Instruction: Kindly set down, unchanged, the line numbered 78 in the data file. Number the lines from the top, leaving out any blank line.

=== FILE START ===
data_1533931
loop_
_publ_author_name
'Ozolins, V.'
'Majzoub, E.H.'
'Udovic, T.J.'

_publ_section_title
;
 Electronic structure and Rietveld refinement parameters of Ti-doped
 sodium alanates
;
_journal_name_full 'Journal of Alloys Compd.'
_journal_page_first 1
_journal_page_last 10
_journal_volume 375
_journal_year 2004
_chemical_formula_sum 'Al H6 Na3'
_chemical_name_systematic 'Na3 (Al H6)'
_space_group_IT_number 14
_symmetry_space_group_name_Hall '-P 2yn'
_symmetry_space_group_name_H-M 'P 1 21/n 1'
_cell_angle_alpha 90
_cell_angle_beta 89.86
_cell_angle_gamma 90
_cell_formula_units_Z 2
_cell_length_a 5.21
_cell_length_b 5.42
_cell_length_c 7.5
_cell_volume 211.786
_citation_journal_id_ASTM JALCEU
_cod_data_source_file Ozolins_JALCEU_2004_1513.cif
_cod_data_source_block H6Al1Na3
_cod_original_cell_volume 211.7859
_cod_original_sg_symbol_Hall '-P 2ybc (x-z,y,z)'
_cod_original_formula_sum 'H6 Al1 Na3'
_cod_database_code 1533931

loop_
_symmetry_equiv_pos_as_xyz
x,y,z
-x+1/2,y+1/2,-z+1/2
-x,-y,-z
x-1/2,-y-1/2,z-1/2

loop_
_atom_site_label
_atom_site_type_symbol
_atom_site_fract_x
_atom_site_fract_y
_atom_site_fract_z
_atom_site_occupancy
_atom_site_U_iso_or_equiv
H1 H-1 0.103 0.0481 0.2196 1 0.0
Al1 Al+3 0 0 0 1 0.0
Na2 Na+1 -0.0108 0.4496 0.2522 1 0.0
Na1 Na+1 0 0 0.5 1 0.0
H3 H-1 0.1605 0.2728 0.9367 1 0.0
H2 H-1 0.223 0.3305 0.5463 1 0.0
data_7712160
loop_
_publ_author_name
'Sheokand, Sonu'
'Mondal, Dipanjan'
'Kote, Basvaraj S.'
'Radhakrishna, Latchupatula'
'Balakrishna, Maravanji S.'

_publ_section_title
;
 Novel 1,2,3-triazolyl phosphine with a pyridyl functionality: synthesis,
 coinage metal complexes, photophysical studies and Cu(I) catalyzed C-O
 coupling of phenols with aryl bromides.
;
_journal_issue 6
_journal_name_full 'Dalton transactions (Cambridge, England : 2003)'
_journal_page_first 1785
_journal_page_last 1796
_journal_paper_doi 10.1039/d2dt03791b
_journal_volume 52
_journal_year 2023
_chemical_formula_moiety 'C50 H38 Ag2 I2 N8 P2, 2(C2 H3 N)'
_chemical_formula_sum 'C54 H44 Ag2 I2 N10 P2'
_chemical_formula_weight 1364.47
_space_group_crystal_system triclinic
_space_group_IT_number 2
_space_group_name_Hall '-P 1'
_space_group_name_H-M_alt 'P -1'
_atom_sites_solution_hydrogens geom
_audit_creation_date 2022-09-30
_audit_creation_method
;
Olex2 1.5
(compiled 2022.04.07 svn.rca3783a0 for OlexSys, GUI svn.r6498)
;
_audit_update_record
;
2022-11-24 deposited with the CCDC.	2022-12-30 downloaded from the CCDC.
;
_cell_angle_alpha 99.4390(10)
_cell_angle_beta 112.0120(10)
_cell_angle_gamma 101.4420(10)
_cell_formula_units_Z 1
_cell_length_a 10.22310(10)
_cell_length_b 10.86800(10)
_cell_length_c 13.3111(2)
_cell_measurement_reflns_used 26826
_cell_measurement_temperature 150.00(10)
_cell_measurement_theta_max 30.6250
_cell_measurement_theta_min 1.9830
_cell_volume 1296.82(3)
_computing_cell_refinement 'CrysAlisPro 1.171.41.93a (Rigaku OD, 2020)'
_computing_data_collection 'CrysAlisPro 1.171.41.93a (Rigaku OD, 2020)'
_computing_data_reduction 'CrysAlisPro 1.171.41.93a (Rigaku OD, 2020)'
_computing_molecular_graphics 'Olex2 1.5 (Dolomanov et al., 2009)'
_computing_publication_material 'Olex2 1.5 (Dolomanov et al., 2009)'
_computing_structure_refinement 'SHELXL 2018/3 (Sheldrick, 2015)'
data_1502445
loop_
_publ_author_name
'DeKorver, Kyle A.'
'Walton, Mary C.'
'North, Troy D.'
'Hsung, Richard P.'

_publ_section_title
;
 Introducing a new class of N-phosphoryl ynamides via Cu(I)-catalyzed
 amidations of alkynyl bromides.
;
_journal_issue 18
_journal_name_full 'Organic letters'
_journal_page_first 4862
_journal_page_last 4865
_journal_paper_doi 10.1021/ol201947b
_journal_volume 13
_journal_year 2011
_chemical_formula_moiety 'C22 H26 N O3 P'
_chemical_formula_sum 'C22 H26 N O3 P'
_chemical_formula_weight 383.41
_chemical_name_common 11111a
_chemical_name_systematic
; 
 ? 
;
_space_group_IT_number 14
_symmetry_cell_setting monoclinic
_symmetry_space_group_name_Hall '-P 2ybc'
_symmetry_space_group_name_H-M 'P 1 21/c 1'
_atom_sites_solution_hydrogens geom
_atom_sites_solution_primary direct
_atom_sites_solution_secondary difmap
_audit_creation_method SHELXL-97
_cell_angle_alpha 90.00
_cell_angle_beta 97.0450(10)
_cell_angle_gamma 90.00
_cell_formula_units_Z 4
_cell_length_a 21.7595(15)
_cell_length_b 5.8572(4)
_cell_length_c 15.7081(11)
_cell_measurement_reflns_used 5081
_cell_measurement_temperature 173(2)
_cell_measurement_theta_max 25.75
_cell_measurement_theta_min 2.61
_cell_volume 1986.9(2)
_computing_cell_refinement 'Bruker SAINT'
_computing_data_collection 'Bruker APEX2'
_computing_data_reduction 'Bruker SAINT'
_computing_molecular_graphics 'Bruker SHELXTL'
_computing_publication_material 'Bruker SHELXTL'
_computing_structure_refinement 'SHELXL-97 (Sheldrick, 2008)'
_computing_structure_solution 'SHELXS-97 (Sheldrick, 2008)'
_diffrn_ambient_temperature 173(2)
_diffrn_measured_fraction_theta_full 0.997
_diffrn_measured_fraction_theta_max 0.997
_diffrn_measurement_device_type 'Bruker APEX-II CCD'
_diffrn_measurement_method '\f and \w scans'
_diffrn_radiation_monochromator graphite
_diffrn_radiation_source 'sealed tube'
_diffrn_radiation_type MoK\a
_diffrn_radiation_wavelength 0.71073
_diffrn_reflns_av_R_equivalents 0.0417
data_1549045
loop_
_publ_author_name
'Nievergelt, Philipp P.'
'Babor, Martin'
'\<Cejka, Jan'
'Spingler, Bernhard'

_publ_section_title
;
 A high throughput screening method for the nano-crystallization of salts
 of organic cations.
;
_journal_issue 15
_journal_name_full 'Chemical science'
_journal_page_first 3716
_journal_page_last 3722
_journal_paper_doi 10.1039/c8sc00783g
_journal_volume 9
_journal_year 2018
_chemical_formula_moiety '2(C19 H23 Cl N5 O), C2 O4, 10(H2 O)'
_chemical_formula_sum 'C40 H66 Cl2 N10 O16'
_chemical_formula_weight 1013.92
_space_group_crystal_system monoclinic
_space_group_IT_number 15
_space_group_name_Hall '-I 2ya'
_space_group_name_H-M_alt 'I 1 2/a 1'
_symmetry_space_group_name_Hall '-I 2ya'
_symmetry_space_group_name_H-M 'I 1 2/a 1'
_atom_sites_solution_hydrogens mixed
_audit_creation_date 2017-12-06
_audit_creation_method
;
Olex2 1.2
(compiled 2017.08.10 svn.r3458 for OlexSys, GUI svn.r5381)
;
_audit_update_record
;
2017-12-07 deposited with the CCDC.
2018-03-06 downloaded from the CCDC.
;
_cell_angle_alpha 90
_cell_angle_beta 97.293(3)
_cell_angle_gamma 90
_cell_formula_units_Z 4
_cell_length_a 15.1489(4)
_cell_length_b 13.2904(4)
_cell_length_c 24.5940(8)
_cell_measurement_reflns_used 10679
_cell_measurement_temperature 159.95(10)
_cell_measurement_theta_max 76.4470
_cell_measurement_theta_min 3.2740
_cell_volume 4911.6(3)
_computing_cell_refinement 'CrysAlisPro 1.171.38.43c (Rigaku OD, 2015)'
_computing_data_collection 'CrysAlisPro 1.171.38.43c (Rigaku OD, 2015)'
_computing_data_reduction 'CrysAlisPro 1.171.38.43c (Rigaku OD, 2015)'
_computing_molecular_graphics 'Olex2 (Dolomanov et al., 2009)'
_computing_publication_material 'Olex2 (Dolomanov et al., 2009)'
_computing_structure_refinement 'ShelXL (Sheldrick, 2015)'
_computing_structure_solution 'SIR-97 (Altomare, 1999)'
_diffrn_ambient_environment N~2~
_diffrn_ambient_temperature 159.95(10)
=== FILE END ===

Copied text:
_chemical_formula_moiety 'C50 H38 Ag2 I2 N8 P2, 2(C2 H3 N)'